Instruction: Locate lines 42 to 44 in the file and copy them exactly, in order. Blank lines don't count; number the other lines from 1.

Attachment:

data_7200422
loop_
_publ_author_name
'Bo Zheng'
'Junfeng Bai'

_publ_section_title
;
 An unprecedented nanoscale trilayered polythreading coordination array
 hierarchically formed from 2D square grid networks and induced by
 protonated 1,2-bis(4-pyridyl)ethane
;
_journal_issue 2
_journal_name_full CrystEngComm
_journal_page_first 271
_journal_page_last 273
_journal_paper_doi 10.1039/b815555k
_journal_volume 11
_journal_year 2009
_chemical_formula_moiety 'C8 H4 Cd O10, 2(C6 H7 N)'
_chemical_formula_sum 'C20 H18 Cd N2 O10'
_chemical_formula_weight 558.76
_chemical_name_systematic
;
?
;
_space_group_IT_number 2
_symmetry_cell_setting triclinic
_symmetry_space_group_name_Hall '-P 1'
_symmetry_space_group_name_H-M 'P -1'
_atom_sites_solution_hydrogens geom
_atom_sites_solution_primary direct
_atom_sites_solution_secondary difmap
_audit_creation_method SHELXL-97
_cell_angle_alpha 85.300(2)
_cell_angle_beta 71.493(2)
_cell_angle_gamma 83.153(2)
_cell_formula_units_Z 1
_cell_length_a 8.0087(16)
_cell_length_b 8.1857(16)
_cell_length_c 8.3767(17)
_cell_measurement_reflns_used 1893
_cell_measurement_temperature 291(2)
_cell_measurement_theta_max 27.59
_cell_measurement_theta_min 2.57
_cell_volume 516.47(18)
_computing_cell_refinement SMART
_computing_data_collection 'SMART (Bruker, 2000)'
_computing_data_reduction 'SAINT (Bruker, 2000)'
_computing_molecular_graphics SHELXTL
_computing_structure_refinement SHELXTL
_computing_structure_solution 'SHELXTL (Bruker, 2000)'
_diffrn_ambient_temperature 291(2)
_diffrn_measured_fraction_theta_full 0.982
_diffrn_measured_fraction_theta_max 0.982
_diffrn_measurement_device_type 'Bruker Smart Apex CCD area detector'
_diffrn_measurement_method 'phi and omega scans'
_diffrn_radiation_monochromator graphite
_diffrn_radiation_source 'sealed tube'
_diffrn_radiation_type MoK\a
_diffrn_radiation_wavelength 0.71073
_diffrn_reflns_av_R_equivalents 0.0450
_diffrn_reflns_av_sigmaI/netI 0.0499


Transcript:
_cell_measurement_temperature 291(2)
_cell_measurement_theta_max 27.59
_cell_measurement_theta_min 2.57